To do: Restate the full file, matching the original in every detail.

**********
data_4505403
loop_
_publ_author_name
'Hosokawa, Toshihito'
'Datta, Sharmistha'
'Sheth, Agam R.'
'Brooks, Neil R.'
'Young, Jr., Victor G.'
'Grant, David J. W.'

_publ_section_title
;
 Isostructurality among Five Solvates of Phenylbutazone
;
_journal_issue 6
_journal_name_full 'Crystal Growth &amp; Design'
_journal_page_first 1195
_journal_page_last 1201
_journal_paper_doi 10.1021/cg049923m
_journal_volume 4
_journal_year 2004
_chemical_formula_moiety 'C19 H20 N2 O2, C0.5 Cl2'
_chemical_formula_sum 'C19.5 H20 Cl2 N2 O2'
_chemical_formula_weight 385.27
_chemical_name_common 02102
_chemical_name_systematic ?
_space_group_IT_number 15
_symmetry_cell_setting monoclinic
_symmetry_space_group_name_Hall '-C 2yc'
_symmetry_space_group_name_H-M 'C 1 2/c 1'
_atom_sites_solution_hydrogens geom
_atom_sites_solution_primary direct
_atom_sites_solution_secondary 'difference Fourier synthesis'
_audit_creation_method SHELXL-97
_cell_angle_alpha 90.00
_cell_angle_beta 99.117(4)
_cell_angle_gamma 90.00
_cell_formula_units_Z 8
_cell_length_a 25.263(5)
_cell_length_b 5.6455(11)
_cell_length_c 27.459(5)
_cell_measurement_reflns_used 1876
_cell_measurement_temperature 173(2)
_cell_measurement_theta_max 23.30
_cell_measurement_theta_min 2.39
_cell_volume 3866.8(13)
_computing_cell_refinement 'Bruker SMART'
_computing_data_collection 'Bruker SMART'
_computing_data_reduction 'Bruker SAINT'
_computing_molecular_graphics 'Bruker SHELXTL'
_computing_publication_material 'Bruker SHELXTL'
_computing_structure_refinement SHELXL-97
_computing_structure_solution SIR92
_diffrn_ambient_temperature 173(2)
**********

data_4505403
loop_
_publ_author_name
'Hosokawa, Toshihito'
'Datta, Sharmistha'
'Sheth, Agam R.'
'Brooks, Neil R.'
'Young, Jr., Victor G.'
'Grant, David J. W.'

_publ_section_title
;
 Isostructurality among Five Solvates of Phenylbutazone
;
_journal_issue 6
_journal_name_full 'Crystal Growth &amp; Design'
_journal_page_first 1195
_journal_page_last 1201
_journal_paper_doi 10.1021/cg049923m
_journal_volume 4
_journal_year 2004
_chemical_formula_moiety 'C19 H20 N2 O2, C0.5 Cl2'
_chemical_formula_sum 'C19.5 H20 Cl2 N2 O2'
_chemical_formula_weight 385.27
_chemical_name_common 02102
_chemical_name_systematic ?
_space_group_IT_number 15
_symmetry_cell_setting monoclinic
_symmetry_space_group_name_Hall '-C 2yc'
_symmetry_space_group_name_H-M 'C 1 2/c 1'
_atom_sites_solution_hydrogens geom
_atom_sites_solution_primary direct
_atom_sites_solution_secondary 'difference Fourier synthesis'
_audit_creation_method SHELXL-97
_cell_angle_alpha 90.00
_cell_angle_beta 99.117(4)
_cell_angle_gamma 90.00
_cell_formula_units_Z 8
_cell_length_a 25.263(5)
_cell_length_b 5.6455(11)
_cell_length_c 27.459(5)
_cell_measurement_reflns_used 1876
_cell_measurement_temperature 173(2)
_cell_measurement_theta_max 23.30
_cell_measurement_theta_min 2.39
_cell_volume 3866.8(13)
_computing_cell_refinement 'Bruker SMART'
_computing_data_collection 'Bruker SMART'
_computing_data_reduction 'Bruker SAINT'
_computing_molecular_graphics 'Bruker SHELXTL'
_computing_publication_material 'Bruker SHELXTL'
_computing_structure_refinement SHELXL-97
_computing_structure_solution SIR92
_diffrn_ambient_temperature 173(2)